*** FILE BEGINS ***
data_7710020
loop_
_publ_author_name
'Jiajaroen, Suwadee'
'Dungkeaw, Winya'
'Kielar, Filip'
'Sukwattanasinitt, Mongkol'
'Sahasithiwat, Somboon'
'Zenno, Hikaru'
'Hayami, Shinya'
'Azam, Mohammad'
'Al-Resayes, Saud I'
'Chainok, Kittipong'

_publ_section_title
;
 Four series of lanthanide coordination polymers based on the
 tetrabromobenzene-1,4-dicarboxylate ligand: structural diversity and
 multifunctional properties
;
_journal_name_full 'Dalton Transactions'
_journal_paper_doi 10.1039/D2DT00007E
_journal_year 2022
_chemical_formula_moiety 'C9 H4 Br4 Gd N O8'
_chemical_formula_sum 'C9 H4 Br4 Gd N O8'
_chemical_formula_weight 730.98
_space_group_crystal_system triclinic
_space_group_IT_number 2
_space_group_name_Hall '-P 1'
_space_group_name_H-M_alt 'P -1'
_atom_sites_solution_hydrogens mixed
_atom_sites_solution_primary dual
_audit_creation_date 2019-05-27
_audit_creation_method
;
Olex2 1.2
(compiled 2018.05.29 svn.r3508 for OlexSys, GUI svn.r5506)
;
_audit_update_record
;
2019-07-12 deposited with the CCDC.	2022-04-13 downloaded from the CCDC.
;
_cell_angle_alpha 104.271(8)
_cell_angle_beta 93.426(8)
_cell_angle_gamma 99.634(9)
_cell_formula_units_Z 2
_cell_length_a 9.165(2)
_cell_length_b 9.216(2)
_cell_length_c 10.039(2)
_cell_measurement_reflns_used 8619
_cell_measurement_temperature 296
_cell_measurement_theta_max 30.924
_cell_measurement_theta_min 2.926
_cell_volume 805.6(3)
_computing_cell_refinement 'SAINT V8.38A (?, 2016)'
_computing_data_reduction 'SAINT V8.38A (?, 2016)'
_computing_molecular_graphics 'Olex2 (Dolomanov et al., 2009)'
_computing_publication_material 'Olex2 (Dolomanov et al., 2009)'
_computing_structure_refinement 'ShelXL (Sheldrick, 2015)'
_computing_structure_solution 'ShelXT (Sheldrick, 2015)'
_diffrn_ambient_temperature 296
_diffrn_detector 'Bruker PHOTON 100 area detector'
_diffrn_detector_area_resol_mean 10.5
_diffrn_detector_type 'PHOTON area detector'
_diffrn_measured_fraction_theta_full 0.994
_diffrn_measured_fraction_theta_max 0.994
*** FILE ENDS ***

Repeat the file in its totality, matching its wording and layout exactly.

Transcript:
data_7710020
loop_
_publ_author_name
'Jiajaroen, Suwadee'
'Dungkeaw, Winya'
'Kielar, Filip'
'Sukwattanasinitt, Mongkol'
'Sahasithiwat, Somboon'
'Zenno, Hikaru'
'Hayami, Shinya'
'Azam, Mohammad'
'Al-Resayes, Saud I'
'Chainok, Kittipong'

_publ_section_title
;
 Four series of lanthanide coordination polymers based on the
 tetrabromobenzene-1,4-dicarboxylate ligand: structural diversity and
 multifunctional properties
;
_journal_name_full 'Dalton Transactions'
_journal_paper_doi 10.1039/D2DT00007E
_journal_year 2022
_chemical_formula_moiety 'C9 H4 Br4 Gd N O8'
_chemical_formula_sum 'C9 H4 Br4 Gd N O8'
_chemical_formula_weight 730.98
_space_group_crystal_system triclinic
_space_group_IT_number 2
_space_group_name_Hall '-P 1'
_space_group_name_H-M_alt 'P -1'
_atom_sites_solution_hydrogens mixed
_atom_sites_solution_primary dual
_audit_creation_date 2019-05-27
_audit_creation_method
;
Olex2 1.2
(compiled 2018.05.29 svn.r3508 for OlexSys, GUI svn.r5506)
;
_audit_update_record
;
2019-07-12 deposited with the CCDC.	2022-04-13 downloaded from the CCDC.
;
_cell_angle_alpha 104.271(8)
_cell_angle_beta 93.426(8)
_cell_angle_gamma 99.634(9)
_cell_formula_units_Z 2
_cell_length_a 9.165(2)
_cell_length_b 9.216(2)
_cell_length_c 10.039(2)
_cell_measurement_reflns_used 8619
_cell_measurement_temperature 296
_cell_measurement_theta_max 30.924
_cell_measurement_theta_min 2.926
_cell_volume 805.6(3)
_computing_cell_refinement 'SAINT V8.38A (?, 2016)'
_computing_data_reduction 'SAINT V8.38A (?, 2016)'
_computing_molecular_graphics 'Olex2 (Dolomanov et al., 2009)'
_computing_publication_material 'Olex2 (Dolomanov et al., 2009)'
_computing_structure_refinement 'ShelXL (Sheldrick, 2015)'
_computing_structure_solution 'ShelXT (Sheldrick, 2015)'
_diffrn_ambient_temperature 296
_diffrn_detector 'Bruker PHOTON 100 area detector'
_diffrn_detector_area_resol_mean 10.5
_diffrn_detector_type 'PHOTON area detector'
_diffrn_measured_fraction_theta_full 0.994
_diffrn_measured_fraction_theta_max 0.994